Stability of a linear system

  • #1

Homework Statement


Determine the stability of the following linear system

[itex]y(n) = 0.5x(n) +100x(n-2) - 20x(n-10)[/itex]

Homework Equations



[itex]x(n) = 0.5\delta(n) [/itex]

[itex]S=\sum^{\infty}_{k=0}\left| h(k)\right|[/itex]

The Attempt at a Solution



[itex]Z \left\{ 0.5x(n) +100x(n-2) - 20x(n-10) \right\} [/itex]

[itex] Z \left\{y(n) \right\} = \frac{xz}{2(z-1)^2}+100x(\frac{z}{(z-1)^2}-\frac{2z}{(z-1)})-(\frac{20x}{(z-1)^2}-\frac{10z}{(z-1)}) [/itex]

[itex] \frac{80.5xz}{(z-1)^2}[/itex]

Now at this point we were told that there should be a polynomial in the numerator... did I go about this all wrong? Any recommend reading would be helpful as I have exhausted Google searching for a similar problem.

My original approach was simply to take the geometric series and use each coefficient from this equation if the formula [itex]\sum\frac{1}{1-a}[/itex]

My result was [itex] \approx -.47 [/itex] which I though would be marginally stable as it is between -1 and 1.
 

Answers and Replies

  • #2
760
69
I don't know what you did, but typically one does not consider a specific input when determining the stability of a system; rather, one determines if the system is BIBO stable (bounded output for all bounded inputs).

Anyway, a reasonable approach is to apply the Z-transform to the equation for y[n] to get an equation for Z{y[n]} in terms of Z{x[n]} using the "time shifting" property. Then factor out Z{x[n]} from each of the terms.

To get the transfer function, divide by Z{x[n]}.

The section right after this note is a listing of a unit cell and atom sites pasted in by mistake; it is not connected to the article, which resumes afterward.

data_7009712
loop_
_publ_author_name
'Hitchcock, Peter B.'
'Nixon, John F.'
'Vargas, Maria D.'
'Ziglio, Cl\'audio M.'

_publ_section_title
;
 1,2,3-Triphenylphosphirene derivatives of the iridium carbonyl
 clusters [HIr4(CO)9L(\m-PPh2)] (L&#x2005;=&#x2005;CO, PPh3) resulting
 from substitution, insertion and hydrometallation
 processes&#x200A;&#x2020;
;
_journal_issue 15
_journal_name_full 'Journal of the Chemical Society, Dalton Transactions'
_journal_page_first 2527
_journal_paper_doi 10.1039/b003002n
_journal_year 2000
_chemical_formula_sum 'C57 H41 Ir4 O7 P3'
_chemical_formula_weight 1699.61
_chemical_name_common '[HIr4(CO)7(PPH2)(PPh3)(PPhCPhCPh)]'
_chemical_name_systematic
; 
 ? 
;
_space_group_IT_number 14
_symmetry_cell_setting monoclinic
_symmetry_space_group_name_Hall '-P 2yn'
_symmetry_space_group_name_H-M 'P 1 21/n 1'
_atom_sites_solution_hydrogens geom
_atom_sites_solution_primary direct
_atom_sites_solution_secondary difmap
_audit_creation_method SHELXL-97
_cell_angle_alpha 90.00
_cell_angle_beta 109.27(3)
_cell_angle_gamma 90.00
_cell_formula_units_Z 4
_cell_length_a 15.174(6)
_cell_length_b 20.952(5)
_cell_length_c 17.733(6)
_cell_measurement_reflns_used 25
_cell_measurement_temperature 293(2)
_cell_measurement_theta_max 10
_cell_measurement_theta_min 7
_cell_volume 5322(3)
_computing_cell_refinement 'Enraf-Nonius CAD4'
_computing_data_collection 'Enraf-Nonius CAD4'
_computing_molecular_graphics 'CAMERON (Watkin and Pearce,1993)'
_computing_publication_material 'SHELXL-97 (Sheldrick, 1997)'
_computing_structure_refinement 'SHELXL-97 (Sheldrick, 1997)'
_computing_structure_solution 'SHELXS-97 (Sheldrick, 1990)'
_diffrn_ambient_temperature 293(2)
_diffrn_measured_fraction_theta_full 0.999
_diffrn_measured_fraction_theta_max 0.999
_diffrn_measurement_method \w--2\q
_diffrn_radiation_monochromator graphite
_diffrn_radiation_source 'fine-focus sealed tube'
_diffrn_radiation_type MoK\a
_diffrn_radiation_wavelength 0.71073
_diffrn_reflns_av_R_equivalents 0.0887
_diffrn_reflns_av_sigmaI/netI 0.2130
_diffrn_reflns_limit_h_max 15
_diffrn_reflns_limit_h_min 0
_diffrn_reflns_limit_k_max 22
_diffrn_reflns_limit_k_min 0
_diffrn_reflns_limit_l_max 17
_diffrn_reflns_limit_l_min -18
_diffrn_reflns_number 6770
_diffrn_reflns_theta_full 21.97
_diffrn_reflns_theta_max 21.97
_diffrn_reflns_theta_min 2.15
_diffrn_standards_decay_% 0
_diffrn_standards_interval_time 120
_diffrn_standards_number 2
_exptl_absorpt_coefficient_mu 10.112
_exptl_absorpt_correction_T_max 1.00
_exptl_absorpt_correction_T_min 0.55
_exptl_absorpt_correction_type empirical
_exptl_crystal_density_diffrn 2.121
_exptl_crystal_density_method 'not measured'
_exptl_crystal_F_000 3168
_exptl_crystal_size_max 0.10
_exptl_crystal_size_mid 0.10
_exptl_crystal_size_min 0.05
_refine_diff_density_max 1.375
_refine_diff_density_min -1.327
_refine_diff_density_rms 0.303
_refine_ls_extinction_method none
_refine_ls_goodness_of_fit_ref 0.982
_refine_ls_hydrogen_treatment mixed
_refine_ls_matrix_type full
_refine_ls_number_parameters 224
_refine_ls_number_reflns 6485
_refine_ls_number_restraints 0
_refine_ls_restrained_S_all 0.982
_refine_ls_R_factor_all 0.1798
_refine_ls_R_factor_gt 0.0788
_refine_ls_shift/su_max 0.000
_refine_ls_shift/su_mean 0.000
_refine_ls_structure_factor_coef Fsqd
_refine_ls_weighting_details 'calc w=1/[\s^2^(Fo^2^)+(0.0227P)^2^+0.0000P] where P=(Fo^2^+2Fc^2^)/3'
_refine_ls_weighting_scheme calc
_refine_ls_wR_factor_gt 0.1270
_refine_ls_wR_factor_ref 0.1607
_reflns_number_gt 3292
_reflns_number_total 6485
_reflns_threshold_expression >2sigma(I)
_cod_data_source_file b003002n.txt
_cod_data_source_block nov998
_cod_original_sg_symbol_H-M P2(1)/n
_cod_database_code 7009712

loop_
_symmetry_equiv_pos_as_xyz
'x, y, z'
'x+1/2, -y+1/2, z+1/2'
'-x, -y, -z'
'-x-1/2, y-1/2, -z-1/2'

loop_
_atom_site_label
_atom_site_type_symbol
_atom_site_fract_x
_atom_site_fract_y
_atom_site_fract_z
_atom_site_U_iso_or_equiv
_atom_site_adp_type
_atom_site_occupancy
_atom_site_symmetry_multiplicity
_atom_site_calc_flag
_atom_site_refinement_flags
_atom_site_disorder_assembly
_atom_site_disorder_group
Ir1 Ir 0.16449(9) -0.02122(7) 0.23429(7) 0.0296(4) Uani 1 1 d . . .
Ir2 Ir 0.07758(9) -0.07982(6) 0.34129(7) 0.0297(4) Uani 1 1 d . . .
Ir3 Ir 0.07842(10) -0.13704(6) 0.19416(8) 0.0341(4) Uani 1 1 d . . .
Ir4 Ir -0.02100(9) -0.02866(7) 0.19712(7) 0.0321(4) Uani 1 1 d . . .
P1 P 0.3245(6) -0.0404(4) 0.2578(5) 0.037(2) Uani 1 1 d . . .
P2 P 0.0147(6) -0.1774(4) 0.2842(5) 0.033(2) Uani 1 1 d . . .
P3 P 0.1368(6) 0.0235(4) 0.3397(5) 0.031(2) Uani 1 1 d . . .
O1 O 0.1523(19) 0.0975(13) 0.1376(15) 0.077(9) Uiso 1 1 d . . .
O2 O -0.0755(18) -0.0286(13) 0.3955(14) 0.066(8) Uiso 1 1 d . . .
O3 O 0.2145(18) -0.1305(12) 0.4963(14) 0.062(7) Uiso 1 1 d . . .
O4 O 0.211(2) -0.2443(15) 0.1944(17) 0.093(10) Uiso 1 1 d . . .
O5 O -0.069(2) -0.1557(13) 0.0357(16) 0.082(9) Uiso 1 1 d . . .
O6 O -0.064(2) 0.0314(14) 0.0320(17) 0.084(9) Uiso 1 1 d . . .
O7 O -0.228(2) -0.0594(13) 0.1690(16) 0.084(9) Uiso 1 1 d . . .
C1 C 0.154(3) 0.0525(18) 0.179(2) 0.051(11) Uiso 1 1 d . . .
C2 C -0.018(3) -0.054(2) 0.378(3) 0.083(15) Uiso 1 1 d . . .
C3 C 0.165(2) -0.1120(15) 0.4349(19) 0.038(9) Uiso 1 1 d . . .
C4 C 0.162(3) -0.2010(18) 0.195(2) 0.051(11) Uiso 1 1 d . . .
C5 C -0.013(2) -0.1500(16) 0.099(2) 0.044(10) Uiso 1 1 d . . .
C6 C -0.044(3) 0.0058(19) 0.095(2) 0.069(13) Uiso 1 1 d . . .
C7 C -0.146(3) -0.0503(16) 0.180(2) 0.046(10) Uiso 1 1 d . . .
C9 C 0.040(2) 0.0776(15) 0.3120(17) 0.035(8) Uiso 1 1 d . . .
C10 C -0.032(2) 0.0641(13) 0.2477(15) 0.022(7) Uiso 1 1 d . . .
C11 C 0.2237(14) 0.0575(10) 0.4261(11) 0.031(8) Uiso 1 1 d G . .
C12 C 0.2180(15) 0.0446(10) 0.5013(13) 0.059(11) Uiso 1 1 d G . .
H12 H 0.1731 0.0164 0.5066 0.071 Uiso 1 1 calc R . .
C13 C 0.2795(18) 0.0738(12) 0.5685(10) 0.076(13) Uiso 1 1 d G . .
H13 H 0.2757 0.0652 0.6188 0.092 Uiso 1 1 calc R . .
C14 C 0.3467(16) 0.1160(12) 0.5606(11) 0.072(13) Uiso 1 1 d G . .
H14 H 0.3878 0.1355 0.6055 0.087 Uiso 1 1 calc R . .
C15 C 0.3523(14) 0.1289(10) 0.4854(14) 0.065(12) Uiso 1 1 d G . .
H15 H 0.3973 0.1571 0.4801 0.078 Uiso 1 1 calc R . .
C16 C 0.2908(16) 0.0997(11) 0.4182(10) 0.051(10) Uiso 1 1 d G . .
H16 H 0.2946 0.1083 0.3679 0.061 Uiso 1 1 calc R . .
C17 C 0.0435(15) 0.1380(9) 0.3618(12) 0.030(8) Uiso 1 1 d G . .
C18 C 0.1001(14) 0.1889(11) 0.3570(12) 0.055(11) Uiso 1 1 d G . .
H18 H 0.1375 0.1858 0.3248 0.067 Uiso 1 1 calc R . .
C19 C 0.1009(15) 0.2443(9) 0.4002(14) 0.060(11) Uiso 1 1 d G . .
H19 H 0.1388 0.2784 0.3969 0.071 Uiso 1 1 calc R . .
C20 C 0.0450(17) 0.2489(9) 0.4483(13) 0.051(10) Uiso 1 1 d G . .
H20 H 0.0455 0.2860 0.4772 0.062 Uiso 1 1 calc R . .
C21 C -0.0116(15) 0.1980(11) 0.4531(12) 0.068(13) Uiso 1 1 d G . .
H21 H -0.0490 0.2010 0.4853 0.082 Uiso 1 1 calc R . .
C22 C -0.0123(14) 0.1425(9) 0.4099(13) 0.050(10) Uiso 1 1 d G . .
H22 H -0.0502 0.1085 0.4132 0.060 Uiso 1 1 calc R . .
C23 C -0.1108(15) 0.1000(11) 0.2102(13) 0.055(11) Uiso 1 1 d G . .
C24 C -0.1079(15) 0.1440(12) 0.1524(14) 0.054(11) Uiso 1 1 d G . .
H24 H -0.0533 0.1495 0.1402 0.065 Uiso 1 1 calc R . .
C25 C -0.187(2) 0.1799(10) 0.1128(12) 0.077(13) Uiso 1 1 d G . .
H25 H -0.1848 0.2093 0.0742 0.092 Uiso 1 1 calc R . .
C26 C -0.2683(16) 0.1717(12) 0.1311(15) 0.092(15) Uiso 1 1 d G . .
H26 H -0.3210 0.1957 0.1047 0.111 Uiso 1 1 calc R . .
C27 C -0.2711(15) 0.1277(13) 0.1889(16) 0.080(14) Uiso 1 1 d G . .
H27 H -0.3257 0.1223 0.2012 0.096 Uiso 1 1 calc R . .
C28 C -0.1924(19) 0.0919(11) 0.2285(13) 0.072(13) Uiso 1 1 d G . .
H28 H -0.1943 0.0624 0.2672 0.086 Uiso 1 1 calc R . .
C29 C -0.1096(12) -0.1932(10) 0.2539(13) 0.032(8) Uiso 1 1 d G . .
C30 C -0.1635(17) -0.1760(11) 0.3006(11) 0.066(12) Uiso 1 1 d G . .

You may manipulate both numerator and denominator to get polynomials for each. If you have a number of terms with different denominators added, write them in terms of a common denominator. If the numerator or denominator have negative powers of z, mutliply the numerator and denominator by a term with a corresponding positive power of z. Similiarly, if something such as 1/(1 + z) appears in the denominator, multiply both numerator and denominator by (1 + z).
 
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  • #3
I had a feeling this was a strange question which doesn't help since I don't fully understand how to obtain transfer functions in the first place.

So applying the time shift

[itex]0.5X(n) + z^{-2}100X(z) -20z^{-10}(z)[/itex]

Collect the [itex]X(z)[/itex]'s This transform is from the time shift right?

[itex]X(z)= 0.5 + \frac{100}{z^{2}} - \frac{20}{z^{10}}[/itex]

So from here I could just manipulate the numerator and denominator to get whatever it is I need, yes? Now dividing by [itex]Z\left\{x[n]\right\}[/itex] I don't understand what value that would be in this case.

The time shift was the key for me! Thank you so much for your time.
 
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  • #4
760
69
Collect the [itex]X(z)[/itex]'s This transform is from the time shift right?

[itex]X(z)= 0.5 + \frac{100}{z^{2}} - \frac{20}{z^{10}}[/itex]
This is wrong. It should be something like:

[itex]Y(z)= \left(0.5 + \frac{100}{z^{2}} - \frac{20}{z^{10}}\right)X(z)[/itex]

...I don't fully understand how to obtain transfer functions in the first place...Now dividing by [itex]Z\left\{x[n]\right\}[/itex] I don't understand what value that would be in this case.
This is a transfer function:
[itex]\frac{Y(z)}{X(z)}= \left(0.5 + \frac{100}{z^{2}} - \frac{20}{z^{10}}\right)[/itex]
 
  • #5
Ah, so it has a transfer function of one! I didn't think that it would be that easy. This also means that is stable (poles at zero) so I think we are all set. Thanks again!
 
  • #6
760
69
Ah, so it has a transfer function of one!
No, the system's transfer function is

[itex]\left(0.5 + \frac{100}{z^{2}} - \frac{20}{z^{10}}\right)[/itex]
 

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